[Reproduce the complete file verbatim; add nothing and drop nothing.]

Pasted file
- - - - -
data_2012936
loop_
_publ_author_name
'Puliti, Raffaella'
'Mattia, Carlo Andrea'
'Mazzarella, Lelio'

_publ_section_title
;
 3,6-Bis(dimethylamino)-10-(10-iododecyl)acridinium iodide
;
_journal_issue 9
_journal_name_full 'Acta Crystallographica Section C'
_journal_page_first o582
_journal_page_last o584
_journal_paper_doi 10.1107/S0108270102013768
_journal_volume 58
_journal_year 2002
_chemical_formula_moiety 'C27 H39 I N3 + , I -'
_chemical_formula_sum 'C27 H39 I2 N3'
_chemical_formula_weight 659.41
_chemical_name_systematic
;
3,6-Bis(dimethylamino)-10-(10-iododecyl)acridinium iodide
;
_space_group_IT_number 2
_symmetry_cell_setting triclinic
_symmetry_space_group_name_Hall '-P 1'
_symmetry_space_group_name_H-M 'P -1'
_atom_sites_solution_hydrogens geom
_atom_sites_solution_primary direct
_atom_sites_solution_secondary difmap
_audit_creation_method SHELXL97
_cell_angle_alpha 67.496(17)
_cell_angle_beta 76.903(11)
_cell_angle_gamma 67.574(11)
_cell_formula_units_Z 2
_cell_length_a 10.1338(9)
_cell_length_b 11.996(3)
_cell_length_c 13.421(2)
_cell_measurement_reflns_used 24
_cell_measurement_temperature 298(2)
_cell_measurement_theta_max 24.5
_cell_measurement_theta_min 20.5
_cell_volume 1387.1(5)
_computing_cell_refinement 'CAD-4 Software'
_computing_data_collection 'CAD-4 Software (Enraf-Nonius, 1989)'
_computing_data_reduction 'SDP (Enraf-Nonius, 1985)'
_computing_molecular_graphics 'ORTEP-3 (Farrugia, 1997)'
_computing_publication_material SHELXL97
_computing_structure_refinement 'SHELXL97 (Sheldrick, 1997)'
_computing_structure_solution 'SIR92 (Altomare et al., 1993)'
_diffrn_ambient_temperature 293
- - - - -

data_2012936
loop_
_publ_author_name
'Puliti, Raffaella'
'Mattia, Carlo Andrea'
'Mazzarella, Lelio'

_publ_section_title
;
 3,6-Bis(dimethylamino)-10-(10-iododecyl)acridinium iodide
;
_journal_issue 9
_journal_name_full 'Acta Crystallographica Section C'
_journal_page_first o582
_journal_page_last o584
_journal_paper_doi 10.1107/S0108270102013768
_journal_volume 58
_journal_year 2002
_chemical_formula_moiety 'C27 H39 I N3 + , I -'
_chemical_formula_sum 'C27 H39 I2 N3'
_chemical_formula_weight 659.41
_chemical_name_systematic
;
3,6-Bis(dimethylamino)-10-(10-iododecyl)acridinium iodide
;
_space_group_IT_number 2
_symmetry_cell_setting triclinic
_symmetry_space_group_name_Hall '-P 1'
_symmetry_space_group_name_H-M 'P -1'
_atom_sites_solution_hydrogens geom
_atom_sites_solution_primary direct
_atom_sites_solution_secondary difmap
_audit_creation_method SHELXL97
_cell_angle_alpha 67.496(17)
_cell_angle_beta 76.903(11)
_cell_angle_gamma 67.574(11)
_cell_formula_units_Z 2
_cell_length_a 10.1338(9)
_cell_length_b 11.996(3)
_cell_length_c 13.421(2)
_cell_measurement_reflns_used 24
_cell_measurement_temperature 298(2)
_cell_measurement_theta_max 24.5
_cell_measurement_theta_min 20.5
_cell_volume 1387.1(5)
_computing_cell_refinement 'CAD-4 Software'
_computing_data_collection 'CAD-4 Software (Enraf-Nonius, 1989)'
_computing_data_reduction 'SDP (Enraf-Nonius, 1985)'
_computing_molecular_graphics 'ORTEP-3 (Farrugia, 1997)'
_computing_publication_material SHELXL97
_computing_structure_refinement 'SHELXL97 (Sheldrick, 1997)'
_computing_structure_solution 'SIR92 (Altomare et al., 1993)'
_diffrn_ambient_temperature 293